CHICAGO — —
It's unclear what happens if the deadline passes without a concealed carry law. Some gun-rights advocates argue residents would be able to carry any type of weapon anywhere, but others believe local communities could enact their own ordinances.
In the Legislature, the heated debate broke down between more conservative lawmakers from outside Chicago who are focused on gun rights and more urban lawmakers worried about gang violence and killings.
Lawmakers balked the timing of Quinn's demands, just before the court deadline and around a month after they sent him the bill.
"I would hope that we quickly get this matter before the General Assembly and have an opportunity to override the veto, allowing the State Police to begin the conceal carry process for trained, law-abiding citizens," state Sen. Bill Haine, an Alton Democrat, said in a statement.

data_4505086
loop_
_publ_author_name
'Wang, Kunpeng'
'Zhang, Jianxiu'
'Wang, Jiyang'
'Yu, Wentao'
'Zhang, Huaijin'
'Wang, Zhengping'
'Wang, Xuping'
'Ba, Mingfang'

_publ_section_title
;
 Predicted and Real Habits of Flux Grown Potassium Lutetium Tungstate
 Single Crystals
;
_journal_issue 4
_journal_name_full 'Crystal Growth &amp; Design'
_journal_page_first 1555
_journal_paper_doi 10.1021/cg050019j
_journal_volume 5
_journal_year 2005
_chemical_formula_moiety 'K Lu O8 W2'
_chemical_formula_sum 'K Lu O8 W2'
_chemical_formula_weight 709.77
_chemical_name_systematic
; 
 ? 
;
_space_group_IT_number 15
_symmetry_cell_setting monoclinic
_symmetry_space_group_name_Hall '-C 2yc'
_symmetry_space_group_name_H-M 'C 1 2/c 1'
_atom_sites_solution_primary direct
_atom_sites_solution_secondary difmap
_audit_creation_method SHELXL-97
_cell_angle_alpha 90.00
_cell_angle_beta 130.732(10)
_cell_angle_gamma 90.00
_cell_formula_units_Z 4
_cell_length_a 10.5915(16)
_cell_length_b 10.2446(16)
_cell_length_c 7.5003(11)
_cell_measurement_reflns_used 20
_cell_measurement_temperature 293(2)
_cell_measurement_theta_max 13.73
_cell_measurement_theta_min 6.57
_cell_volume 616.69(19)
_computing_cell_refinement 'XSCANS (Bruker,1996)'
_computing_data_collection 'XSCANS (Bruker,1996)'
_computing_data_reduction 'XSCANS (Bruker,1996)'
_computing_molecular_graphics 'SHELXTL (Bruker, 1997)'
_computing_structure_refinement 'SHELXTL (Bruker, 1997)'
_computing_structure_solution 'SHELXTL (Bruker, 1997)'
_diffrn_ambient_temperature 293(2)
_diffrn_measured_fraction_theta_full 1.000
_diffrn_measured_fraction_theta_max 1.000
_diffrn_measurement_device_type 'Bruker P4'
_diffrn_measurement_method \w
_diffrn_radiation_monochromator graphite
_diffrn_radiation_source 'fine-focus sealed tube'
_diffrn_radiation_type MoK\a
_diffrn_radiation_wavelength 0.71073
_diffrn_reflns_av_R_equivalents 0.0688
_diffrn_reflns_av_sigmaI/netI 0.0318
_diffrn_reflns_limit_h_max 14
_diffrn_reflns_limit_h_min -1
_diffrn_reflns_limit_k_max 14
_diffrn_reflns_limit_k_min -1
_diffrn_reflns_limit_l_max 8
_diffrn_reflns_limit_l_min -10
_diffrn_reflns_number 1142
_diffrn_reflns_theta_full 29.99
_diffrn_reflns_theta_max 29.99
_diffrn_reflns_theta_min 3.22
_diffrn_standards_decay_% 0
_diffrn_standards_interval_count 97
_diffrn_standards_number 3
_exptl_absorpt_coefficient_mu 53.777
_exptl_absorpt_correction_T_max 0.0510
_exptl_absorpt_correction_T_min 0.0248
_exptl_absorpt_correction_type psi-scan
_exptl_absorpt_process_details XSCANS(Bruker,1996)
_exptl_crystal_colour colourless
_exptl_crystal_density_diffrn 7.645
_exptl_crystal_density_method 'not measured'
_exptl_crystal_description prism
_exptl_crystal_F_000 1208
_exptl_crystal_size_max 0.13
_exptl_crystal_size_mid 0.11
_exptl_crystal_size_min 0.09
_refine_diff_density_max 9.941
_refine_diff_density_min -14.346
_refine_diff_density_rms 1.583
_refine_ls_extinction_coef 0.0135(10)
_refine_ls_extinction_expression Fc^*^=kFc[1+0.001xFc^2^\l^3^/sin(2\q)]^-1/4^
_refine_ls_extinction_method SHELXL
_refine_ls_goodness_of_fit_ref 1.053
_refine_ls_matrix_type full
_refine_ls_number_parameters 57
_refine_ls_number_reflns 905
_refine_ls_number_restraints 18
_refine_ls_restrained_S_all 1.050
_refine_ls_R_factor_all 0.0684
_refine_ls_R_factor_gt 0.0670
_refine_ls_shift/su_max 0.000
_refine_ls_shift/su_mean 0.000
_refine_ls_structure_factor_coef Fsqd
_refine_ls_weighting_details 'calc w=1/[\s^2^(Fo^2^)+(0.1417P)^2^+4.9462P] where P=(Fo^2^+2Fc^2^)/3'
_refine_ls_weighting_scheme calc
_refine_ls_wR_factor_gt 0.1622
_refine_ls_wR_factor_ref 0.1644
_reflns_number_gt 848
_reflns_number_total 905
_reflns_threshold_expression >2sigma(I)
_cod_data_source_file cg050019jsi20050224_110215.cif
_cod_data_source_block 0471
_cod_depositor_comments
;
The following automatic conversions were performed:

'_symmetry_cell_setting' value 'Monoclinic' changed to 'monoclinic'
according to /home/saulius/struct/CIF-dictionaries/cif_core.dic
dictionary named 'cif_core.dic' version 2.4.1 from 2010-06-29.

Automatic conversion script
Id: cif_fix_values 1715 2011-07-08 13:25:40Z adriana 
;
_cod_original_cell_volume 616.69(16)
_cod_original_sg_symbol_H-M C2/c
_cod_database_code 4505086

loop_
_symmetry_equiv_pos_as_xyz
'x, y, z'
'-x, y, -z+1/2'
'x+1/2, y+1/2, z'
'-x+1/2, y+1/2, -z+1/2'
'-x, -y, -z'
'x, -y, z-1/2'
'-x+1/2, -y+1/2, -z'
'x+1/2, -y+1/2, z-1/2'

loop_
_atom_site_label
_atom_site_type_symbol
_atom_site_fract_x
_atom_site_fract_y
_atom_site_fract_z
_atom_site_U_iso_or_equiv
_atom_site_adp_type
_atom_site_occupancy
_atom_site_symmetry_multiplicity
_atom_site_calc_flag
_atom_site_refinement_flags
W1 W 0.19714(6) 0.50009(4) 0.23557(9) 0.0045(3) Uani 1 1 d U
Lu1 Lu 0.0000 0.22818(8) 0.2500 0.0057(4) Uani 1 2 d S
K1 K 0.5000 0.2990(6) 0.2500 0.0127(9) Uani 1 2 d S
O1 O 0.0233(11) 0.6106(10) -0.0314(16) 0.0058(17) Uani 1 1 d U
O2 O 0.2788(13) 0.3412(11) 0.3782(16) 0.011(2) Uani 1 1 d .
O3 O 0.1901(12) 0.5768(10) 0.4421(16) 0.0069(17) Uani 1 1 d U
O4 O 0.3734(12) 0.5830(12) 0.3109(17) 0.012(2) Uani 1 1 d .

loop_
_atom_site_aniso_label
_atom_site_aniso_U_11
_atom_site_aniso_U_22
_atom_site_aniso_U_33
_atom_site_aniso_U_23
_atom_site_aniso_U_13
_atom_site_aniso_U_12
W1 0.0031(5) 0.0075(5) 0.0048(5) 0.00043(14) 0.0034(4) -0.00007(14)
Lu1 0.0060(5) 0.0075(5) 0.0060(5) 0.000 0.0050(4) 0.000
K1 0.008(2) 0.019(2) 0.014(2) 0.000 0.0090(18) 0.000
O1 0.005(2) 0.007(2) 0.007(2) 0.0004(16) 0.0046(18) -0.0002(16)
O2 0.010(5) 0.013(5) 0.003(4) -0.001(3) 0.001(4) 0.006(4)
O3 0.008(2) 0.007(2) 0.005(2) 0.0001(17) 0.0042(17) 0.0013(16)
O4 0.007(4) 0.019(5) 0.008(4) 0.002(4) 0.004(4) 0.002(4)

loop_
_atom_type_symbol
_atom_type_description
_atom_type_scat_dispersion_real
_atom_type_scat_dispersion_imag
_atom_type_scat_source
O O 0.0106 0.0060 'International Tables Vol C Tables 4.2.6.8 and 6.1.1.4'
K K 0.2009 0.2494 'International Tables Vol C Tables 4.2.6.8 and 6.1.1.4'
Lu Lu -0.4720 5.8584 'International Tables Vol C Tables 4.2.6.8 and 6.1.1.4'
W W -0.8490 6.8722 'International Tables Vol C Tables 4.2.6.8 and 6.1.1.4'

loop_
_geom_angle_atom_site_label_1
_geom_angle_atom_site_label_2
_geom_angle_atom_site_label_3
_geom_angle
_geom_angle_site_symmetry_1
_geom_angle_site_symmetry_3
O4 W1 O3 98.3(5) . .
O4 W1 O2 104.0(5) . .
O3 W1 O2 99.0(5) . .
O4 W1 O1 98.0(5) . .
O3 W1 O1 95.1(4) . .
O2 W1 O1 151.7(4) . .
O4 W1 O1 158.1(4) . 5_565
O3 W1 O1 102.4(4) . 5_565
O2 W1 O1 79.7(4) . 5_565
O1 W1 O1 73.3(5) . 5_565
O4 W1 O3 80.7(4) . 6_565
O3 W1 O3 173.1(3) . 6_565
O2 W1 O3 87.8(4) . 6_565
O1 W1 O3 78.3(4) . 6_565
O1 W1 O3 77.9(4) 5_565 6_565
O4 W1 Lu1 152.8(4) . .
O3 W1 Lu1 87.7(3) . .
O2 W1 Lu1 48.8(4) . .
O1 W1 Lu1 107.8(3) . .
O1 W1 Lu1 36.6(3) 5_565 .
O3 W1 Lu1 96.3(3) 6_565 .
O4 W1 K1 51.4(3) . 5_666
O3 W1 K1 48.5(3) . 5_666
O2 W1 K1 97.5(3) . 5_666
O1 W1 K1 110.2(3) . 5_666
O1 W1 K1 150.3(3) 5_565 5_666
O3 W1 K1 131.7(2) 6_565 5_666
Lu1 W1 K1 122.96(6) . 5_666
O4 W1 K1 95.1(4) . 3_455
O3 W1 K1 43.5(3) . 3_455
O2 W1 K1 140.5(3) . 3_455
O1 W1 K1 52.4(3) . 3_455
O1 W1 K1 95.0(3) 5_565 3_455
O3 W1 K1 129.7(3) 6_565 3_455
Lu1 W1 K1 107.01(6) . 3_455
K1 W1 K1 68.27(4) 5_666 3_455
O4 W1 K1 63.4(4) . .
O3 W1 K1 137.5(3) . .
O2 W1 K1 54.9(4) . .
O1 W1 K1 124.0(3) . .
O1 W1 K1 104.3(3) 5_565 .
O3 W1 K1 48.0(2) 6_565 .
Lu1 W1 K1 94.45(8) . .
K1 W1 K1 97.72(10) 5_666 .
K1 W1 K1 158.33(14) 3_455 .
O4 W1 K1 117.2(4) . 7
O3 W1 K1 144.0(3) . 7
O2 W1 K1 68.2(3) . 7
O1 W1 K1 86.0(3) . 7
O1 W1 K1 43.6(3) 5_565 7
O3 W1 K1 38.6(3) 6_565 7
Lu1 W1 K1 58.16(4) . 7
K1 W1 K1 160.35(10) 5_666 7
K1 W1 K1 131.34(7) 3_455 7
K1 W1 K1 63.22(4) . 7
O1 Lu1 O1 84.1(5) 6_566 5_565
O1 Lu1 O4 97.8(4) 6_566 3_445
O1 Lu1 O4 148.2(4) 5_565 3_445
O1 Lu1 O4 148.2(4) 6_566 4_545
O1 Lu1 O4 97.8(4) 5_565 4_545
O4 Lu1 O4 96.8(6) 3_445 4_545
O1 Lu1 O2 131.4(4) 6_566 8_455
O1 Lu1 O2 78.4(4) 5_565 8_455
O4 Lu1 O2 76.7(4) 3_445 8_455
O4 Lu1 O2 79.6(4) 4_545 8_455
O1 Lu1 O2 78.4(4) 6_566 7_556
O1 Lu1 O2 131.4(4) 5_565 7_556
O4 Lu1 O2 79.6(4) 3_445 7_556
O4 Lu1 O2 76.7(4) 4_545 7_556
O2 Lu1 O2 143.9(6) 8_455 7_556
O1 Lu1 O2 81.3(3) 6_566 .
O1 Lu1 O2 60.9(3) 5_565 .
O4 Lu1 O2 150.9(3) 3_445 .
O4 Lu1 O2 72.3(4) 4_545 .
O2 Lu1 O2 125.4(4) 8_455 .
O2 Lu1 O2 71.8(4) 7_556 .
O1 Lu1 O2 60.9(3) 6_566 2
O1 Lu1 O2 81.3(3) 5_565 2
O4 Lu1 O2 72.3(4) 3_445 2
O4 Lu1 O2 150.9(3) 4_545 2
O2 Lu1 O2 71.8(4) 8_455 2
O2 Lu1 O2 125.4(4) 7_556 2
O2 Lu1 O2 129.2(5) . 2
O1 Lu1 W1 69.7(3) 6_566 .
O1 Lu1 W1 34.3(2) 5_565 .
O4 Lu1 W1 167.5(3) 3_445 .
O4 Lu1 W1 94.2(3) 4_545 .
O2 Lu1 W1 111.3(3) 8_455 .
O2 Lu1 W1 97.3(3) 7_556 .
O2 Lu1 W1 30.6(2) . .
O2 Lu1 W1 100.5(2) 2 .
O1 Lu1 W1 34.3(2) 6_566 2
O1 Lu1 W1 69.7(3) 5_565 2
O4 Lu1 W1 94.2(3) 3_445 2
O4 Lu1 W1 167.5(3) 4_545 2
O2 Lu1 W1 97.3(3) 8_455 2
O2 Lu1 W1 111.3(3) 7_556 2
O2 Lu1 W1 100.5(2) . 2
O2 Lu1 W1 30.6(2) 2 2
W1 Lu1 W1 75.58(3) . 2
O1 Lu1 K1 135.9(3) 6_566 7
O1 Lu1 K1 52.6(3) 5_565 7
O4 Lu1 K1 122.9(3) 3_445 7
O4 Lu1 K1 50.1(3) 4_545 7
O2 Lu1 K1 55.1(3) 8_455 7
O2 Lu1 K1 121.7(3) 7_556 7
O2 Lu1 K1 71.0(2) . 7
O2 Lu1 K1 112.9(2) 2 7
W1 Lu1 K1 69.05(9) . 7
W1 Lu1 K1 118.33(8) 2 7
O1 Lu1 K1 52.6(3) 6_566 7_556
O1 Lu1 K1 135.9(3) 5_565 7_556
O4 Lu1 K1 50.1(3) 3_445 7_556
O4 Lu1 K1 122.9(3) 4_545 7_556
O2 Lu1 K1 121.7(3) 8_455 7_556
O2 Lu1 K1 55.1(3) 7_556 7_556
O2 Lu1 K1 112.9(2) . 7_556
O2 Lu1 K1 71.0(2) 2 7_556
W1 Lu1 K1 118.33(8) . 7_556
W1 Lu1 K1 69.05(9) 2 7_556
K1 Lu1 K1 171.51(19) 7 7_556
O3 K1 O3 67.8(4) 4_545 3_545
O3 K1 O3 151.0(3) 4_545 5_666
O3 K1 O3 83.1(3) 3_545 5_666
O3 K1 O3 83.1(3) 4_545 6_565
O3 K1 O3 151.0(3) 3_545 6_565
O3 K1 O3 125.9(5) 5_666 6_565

Senate President John Cullerton said there were issues worth discussing with his caucus, but that he would talk with House Speaker Michael Madigan about an override, spokeswoman Rikeesha Phelon said. Madigan's spokesman Steve Brown said lawmakers would be back in Springfield next week.
"It's too bad the governor wasn't engaged in the legislative session," Brown said. "Most of the provisions were pretty thoroughly debated in the House and Senate."
The governor's challenge was underscored this week when former White House chief of state Bill Daley, who's preparing a Democratic challenge to Quinn, received an endorsement from New York Mayor Michael Bloomberg, a staunch gun control supporter. In a video posted online late Monday, Bloomberg said Daley is "uniquely qualified to lead Illinois in these challenging times," and "will fight for common sense gun laws
Democratic Attorney General Lisa Madigan also is considering a run.
Quinn, a Chicago resident, has been an insistent advocate for gun control. Last year, he stripped an ammunition sales bill and replaced it with a proposed statewide assault weapons ban, but lawmakers rejected his attempt.